Me & the Boss

Or, On Not Being a Bruce Springsteen Fan.

Such a subtitle will be greeted as sacrilege by a subset of my old grad school pals, or would be if they were still reading here, as their adolescences were entirely framed by his music. My adolescence moved between classic rock of a much more southern-fried variety and effortless mainstream pop, before finally veering off in a more new wavish direction. What Springsteen I knew was what got played on the radio which, in pre-Clear Channel Louisiana, wasn’t terribly much, and what there was always struck me as being overwrought and way too testosterone-dependent.

So I went into Sunday’s concert, the closing set of the first weekend of Jazz Fest, with pretty low expectations. I figured the highlight of the afternoon would be Allen Toussaint and Elvis Costello, the dean of New Orleans music and, well, Elvis, performing music from their forthcoming collaboration. What could be better?

See, when I heard Springsteen was playing, I assumed it would be, at least to some extent, the old stuff, the E Street Band stuff, the sort of power-trio-plus stuff, and I figured we’d listen a while and then wander off when it got old.

It didn’t get old.

This was perhaps the most inspired hour and a half of music I’ve ever seen performed. Springsteen’s appearance wasn’t at all the rehash of old favorites I’d expected, but an entirely new venture, the first date in his new tour with the Seeger Sessions Band. I’d been sitting on the ground, waiting between concerts, packed into my tiny, muddy spot of real estate, when the announcer began his intro. And ended it. All he said, in contrast to earlier, effusively descriptive lead-ins, was “Ladies and gentlemen, Bruce Springsteen and the Seeger Sessions Band.” By the time I’d gotten to my feet, the music had begun — and I was stunned to see that there were something on the order of 20 musicians on the stage, all playing acoustic instruments. There were, of course, a couple of backup guitarists and a drummer, but there was also a pianist, a stand-up bass player, a steel pedal guitarist, a five-piece horn section, two violinists, a banjo player, and an accordionist.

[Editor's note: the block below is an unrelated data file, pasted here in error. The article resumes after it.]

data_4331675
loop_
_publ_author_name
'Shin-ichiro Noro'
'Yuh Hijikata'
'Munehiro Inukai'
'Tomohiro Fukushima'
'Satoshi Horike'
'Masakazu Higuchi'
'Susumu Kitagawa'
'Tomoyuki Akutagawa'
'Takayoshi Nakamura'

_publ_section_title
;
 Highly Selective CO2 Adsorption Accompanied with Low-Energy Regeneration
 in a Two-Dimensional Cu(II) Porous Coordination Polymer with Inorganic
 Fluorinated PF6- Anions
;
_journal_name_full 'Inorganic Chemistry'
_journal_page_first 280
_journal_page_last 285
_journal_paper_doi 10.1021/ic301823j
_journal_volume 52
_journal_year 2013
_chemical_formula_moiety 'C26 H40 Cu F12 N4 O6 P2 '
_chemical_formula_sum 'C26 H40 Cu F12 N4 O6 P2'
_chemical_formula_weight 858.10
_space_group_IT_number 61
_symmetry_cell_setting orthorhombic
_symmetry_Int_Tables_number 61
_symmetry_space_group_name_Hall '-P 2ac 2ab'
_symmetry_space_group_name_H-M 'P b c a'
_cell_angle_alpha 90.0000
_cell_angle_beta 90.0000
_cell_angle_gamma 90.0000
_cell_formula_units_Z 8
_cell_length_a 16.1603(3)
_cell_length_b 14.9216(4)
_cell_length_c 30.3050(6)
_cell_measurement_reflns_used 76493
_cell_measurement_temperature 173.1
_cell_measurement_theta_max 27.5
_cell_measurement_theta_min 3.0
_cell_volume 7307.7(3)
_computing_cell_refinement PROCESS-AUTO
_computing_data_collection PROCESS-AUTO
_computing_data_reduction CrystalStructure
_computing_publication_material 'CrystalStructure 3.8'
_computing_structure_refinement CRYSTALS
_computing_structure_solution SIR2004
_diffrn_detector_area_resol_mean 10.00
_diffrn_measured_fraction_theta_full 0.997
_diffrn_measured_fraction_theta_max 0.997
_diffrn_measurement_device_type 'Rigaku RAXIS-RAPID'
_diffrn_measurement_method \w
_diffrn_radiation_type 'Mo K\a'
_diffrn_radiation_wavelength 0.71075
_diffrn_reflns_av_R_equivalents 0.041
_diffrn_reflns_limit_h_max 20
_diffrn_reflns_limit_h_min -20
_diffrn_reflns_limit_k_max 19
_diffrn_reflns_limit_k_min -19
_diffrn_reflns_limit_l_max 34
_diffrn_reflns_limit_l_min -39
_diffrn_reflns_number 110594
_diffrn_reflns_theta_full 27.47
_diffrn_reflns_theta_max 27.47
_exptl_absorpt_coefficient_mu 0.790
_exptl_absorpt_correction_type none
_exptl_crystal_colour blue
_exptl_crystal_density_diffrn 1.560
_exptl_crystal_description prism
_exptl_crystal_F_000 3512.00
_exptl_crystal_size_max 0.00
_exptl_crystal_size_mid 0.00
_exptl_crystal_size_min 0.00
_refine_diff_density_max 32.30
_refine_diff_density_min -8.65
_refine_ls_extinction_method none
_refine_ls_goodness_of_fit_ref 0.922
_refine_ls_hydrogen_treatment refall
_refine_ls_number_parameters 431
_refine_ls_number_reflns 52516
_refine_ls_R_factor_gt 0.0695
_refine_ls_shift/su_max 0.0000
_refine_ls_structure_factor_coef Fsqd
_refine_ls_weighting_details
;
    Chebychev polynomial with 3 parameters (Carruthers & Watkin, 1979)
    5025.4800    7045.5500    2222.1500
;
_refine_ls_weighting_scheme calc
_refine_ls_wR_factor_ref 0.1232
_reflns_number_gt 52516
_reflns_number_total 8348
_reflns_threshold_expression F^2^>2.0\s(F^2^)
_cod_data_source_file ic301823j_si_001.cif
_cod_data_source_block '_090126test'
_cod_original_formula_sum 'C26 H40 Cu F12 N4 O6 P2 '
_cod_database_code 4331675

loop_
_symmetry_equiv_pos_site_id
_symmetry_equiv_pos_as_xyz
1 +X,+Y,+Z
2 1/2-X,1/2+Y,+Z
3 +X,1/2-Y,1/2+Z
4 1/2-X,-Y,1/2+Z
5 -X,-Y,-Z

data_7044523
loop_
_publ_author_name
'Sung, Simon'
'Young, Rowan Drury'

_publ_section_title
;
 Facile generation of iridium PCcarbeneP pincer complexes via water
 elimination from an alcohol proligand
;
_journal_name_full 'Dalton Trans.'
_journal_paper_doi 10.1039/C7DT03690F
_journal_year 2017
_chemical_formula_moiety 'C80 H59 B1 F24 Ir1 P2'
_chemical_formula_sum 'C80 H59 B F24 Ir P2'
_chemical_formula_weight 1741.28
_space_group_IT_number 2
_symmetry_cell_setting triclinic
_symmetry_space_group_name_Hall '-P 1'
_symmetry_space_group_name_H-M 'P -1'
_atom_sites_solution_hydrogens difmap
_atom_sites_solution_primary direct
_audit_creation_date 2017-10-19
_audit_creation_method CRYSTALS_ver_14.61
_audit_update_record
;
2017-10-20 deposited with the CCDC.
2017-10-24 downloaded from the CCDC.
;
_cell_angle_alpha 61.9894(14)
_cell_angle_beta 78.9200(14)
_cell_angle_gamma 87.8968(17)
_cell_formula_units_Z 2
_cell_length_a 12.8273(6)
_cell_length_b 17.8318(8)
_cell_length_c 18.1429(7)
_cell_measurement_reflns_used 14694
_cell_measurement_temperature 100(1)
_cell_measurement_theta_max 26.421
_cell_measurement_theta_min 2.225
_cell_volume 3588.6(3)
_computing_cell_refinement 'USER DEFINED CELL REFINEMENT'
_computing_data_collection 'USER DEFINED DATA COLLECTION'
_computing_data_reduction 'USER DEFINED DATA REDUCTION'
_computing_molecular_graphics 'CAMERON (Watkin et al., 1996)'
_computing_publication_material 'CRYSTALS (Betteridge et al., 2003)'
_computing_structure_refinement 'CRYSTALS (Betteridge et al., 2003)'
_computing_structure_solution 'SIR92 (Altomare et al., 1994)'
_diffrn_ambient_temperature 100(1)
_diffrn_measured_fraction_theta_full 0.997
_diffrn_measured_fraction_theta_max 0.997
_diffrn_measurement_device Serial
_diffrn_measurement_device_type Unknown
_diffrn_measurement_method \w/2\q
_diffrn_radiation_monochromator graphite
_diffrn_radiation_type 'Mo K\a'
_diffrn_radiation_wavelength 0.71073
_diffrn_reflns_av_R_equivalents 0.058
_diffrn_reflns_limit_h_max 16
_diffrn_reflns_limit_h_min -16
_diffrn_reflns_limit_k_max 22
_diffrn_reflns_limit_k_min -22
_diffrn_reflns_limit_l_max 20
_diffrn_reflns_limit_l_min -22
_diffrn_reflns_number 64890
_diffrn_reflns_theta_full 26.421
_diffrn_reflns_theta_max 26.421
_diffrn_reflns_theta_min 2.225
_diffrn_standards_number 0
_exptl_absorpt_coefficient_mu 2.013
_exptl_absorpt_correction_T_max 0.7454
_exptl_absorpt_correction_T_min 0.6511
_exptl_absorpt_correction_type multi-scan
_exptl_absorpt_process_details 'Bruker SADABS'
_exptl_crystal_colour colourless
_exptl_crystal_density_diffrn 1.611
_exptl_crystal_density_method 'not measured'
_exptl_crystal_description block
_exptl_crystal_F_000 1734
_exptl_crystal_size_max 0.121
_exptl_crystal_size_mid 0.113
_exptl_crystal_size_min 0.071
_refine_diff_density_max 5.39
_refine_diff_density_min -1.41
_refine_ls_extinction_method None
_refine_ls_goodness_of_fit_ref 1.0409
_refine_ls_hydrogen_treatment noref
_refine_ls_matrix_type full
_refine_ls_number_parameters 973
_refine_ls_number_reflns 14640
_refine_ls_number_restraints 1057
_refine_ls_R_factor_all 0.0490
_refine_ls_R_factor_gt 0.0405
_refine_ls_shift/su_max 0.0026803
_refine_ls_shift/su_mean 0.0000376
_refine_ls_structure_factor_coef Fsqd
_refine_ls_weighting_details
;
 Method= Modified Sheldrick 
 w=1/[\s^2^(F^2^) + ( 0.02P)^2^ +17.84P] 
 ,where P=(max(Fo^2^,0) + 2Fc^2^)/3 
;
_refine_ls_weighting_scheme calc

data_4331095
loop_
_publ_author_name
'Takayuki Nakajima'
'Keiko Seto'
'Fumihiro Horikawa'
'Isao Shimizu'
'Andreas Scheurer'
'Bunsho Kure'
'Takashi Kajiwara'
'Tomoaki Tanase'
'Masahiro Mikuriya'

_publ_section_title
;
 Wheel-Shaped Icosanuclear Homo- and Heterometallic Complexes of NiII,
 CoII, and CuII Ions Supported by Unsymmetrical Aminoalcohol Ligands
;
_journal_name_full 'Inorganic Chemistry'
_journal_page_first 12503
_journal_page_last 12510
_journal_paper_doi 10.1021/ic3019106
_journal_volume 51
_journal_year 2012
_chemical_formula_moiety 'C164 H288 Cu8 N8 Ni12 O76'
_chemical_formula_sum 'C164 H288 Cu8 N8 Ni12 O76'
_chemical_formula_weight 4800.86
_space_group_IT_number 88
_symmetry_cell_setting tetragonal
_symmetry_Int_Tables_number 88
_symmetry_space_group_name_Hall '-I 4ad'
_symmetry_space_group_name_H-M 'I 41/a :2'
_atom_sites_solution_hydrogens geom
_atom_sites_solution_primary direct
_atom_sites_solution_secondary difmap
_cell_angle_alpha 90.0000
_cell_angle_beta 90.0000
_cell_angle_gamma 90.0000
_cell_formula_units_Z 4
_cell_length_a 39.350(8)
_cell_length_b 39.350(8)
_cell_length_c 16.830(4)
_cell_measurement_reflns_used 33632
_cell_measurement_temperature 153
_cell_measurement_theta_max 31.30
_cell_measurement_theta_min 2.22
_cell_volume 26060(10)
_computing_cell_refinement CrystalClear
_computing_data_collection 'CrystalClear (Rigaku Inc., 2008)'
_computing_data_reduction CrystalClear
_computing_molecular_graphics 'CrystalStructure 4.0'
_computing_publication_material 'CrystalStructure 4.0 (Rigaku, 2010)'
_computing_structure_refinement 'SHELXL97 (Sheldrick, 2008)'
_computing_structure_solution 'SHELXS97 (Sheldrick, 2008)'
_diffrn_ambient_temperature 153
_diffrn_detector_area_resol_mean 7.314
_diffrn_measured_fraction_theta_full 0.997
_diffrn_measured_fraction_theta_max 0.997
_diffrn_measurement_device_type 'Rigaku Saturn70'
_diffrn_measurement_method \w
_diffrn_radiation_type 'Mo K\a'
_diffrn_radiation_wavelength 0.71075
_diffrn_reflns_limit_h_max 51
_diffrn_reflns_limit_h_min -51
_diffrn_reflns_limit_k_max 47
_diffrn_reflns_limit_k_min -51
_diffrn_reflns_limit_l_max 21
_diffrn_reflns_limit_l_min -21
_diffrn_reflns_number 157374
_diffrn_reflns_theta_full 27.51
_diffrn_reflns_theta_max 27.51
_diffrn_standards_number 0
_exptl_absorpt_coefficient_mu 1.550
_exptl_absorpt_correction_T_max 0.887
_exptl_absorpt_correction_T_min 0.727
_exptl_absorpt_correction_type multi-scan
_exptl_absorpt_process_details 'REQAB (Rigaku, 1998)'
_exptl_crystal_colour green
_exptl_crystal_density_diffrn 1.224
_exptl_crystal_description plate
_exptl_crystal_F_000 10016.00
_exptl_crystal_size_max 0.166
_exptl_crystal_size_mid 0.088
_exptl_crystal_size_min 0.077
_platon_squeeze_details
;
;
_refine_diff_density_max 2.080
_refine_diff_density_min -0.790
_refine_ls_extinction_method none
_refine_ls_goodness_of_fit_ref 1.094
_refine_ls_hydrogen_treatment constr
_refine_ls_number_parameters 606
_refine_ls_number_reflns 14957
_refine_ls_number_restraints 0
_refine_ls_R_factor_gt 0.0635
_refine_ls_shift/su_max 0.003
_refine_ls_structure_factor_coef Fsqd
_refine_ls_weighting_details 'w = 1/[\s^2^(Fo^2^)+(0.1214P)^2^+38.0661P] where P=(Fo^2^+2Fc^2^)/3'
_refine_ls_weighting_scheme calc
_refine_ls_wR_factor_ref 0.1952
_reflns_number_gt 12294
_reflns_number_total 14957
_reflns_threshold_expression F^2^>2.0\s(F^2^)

Not your average Springsteen concert, I think.

For an hour and a half, the band played an all-out set of Americana, folk and country and gospel-inspired songs, deeply political songs about devastation and hardship and the will to survive, songs that originated in the twentieth century’s many traumas. Most of the songs came from the just-released album, but a couple didn’t, including of course How Can a Poor Man Stand Such Times and Live?, but also including a few reimagined versions of the older stuff that I thought I was going to hear — so thoroughly reimagined that I didn’t recognize them at all. And while it’s far from an original thought to say that Springsteen is at his best in concert — bringing astonishing energy and joy to his performances, playing on long after the crowd expected that he’d quit — it would be a mistake for me not to note it anyhow. Of all of the concerts I saw over the weekend, each of them worth far more than the ticket price on their own, Springsteen’s was the most amazing, a gift to a city that still hurts, a city that needs its own to come home, but that also needs to know that the rest of the world noticed, and cares.